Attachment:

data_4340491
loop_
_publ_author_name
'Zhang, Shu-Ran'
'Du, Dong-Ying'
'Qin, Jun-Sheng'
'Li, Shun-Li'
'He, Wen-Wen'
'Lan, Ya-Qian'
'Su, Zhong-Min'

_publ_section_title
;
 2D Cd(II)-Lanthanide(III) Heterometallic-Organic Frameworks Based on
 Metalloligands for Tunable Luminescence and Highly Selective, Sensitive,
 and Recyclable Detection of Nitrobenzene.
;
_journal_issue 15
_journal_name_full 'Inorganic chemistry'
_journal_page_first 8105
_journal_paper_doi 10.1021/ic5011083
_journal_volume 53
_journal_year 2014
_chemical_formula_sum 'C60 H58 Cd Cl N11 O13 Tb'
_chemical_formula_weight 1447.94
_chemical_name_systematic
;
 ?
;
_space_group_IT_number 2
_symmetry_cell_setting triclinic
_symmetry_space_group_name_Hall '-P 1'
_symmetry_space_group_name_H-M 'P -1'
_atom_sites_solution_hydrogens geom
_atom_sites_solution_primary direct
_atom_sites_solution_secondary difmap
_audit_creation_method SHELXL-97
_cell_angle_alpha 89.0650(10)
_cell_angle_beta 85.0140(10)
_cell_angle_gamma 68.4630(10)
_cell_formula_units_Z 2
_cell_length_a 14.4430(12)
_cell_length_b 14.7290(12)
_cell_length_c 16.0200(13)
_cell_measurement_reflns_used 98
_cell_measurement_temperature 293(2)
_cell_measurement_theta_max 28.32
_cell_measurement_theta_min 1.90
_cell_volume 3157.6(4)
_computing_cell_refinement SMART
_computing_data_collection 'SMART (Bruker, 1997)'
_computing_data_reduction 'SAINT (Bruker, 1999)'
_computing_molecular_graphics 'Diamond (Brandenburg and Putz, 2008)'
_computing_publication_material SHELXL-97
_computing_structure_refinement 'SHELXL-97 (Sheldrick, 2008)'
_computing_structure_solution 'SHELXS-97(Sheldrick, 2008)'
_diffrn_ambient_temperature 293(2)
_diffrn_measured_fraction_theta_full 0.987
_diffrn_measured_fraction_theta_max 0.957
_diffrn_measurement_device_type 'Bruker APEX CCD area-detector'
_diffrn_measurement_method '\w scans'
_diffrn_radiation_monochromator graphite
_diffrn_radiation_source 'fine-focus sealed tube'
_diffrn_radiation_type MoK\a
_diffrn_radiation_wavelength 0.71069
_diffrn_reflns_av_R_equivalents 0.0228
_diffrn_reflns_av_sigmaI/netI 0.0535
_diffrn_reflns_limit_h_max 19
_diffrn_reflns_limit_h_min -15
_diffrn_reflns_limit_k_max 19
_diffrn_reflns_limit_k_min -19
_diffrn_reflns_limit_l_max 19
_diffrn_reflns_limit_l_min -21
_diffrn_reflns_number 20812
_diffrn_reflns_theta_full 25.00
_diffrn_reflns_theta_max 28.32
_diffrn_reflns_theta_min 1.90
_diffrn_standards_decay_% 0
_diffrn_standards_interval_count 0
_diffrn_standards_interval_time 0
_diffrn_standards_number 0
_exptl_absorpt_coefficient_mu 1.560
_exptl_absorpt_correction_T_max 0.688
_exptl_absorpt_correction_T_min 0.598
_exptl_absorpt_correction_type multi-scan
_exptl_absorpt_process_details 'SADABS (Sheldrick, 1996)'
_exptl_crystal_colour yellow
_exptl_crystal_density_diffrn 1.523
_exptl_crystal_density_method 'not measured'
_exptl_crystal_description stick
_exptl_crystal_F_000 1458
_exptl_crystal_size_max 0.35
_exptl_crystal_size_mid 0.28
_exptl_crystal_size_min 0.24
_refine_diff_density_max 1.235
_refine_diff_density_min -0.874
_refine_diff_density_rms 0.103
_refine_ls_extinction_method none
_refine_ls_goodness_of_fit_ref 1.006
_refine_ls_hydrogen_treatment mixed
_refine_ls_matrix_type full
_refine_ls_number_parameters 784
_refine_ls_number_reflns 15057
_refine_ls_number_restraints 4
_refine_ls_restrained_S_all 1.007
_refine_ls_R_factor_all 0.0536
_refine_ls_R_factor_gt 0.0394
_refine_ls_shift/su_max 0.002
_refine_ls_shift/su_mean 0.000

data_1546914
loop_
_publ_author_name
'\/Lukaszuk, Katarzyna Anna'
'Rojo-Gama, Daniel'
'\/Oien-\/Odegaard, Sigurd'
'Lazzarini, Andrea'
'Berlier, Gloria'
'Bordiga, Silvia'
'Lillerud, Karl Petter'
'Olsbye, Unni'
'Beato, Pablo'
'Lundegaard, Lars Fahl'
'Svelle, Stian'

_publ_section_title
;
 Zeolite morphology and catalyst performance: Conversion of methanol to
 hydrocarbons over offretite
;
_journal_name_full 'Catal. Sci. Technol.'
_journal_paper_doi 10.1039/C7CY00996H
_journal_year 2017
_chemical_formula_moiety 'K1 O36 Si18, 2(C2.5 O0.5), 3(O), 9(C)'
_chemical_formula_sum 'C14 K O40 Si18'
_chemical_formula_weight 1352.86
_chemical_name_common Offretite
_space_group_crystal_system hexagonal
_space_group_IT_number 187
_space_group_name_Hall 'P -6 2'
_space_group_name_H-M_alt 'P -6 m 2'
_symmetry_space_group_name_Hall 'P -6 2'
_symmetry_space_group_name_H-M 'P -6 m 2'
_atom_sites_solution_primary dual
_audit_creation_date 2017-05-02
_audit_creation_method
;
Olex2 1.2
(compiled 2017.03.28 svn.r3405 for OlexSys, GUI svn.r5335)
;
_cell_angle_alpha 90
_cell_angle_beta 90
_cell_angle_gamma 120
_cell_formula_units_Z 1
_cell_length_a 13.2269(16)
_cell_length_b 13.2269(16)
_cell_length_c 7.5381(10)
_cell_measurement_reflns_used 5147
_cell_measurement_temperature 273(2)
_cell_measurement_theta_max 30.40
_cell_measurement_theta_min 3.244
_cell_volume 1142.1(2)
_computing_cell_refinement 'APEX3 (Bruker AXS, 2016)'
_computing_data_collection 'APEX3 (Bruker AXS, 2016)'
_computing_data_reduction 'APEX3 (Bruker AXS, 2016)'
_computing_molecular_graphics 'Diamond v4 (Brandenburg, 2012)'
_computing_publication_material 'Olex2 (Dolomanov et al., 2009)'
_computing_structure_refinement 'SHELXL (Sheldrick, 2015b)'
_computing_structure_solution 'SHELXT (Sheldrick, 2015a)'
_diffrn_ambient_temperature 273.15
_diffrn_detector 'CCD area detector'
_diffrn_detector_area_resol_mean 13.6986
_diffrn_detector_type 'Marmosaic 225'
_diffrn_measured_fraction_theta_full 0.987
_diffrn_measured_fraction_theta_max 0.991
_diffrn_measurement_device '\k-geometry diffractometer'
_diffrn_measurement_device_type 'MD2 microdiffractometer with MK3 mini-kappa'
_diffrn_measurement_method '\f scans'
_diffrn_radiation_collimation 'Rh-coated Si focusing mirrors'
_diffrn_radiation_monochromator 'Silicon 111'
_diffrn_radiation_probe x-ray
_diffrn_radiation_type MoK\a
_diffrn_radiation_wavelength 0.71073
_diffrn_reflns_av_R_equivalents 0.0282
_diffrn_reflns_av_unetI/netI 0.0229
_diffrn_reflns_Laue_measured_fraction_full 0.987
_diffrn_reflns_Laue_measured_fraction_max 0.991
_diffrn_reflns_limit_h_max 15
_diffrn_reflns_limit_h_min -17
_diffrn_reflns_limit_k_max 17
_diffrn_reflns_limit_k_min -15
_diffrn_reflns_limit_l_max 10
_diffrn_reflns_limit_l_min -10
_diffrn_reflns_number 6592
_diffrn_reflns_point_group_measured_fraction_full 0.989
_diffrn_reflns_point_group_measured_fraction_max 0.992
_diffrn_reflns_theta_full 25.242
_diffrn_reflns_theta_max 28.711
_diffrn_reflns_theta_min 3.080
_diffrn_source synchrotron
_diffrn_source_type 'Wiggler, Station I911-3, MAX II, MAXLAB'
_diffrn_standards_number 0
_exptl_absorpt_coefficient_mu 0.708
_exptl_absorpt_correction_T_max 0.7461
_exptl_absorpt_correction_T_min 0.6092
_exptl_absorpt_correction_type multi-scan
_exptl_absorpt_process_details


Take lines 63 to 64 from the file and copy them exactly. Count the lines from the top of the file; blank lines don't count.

_diffrn_radiation_type MoK\a
_diffrn_radiation_wavelength 0.71069